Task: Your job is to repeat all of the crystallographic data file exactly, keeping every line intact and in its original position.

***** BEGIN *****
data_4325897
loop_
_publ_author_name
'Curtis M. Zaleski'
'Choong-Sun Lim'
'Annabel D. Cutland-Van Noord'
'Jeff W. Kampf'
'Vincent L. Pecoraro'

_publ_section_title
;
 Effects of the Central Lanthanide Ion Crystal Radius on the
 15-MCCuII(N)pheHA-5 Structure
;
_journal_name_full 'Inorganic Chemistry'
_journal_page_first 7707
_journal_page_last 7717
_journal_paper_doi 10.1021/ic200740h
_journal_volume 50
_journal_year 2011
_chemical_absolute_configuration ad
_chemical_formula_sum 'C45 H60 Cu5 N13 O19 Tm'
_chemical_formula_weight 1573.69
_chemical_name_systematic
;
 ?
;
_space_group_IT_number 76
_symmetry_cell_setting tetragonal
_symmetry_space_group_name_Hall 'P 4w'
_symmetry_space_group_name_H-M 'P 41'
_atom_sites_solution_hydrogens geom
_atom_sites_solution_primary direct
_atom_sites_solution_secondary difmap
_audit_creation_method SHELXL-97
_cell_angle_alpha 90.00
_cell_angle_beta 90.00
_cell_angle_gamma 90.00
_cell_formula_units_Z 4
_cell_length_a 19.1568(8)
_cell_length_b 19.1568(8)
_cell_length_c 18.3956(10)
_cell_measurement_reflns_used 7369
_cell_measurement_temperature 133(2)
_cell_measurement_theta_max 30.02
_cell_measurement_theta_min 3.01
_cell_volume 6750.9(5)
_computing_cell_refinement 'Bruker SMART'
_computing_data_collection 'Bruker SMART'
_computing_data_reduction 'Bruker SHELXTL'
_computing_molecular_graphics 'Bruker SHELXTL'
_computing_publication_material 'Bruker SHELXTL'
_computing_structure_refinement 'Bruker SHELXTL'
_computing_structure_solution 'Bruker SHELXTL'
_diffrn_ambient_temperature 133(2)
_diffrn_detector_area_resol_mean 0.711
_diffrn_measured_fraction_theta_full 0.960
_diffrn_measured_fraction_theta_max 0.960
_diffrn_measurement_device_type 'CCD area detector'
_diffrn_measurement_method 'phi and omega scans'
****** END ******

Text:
data_4325897
loop_
_publ_author_name
'Curtis M. Zaleski'
'Choong-Sun Lim'
'Annabel D. Cutland-Van Noord'
'Jeff W. Kampf'
'Vincent L. Pecoraro'

_publ_section_title
;
 Effects of the Central Lanthanide Ion Crystal Radius on the
 15-MCCuII(N)pheHA-5 Structure
;
_journal_name_full 'Inorganic Chemistry'
_journal_page_first 7707
_journal_page_last 7717
_journal_paper_doi 10.1021/ic200740h
_journal_volume 50
_journal_year 2011
_chemical_absolute_configuration ad
_chemical_formula_sum 'C45 H60 Cu5 N13 O19 Tm'
_chemical_formula_weight 1573.69
_chemical_name_systematic
;
 ?
;
_space_group_IT_number 76
_symmetry_cell_setting tetragonal
_symmetry_space_group_name_Hall 'P 4w'
_symmetry_space_group_name_H-M 'P 41'
_atom_sites_solution_hydrogens geom
_atom_sites_solution_primary direct
_atom_sites_solution_secondary difmap
_audit_creation_method SHELXL-97
_cell_angle_alpha 90.00
_cell_angle_beta 90.00
_cell_angle_gamma 90.00
_cell_formula_units_Z 4
_cell_length_a 19.1568(8)
_cell_length_b 19.1568(8)
_cell_length_c 18.3956(10)
_cell_measurement_reflns_used 7369
_cell_measurement_temperature 133(2)
_cell_measurement_theta_max 30.02
_cell_measurement_theta_min 3.01
_cell_volume 6750.9(5)
_computing_cell_refinement 'Bruker SMART'
_computing_data_collection 'Bruker SMART'
_computing_data_reduction 'Bruker SHELXTL'
_computing_molecular_graphics 'Bruker SHELXTL'
_computing_publication_material 'Bruker SHELXTL'
_computing_structure_refinement 'Bruker SHELXTL'
_computing_structure_solution 'Bruker SHELXTL'
_diffrn_ambient_temperature 133(2)
_diffrn_detector_area_resol_mean 0.711
_diffrn_measured_fraction_theta_full 0.960
_diffrn_measured_fraction_theta_max 0.960
_diffrn_measurement_device_type 'CCD area detector'
_diffrn_measurement_method 'phi and omega scans'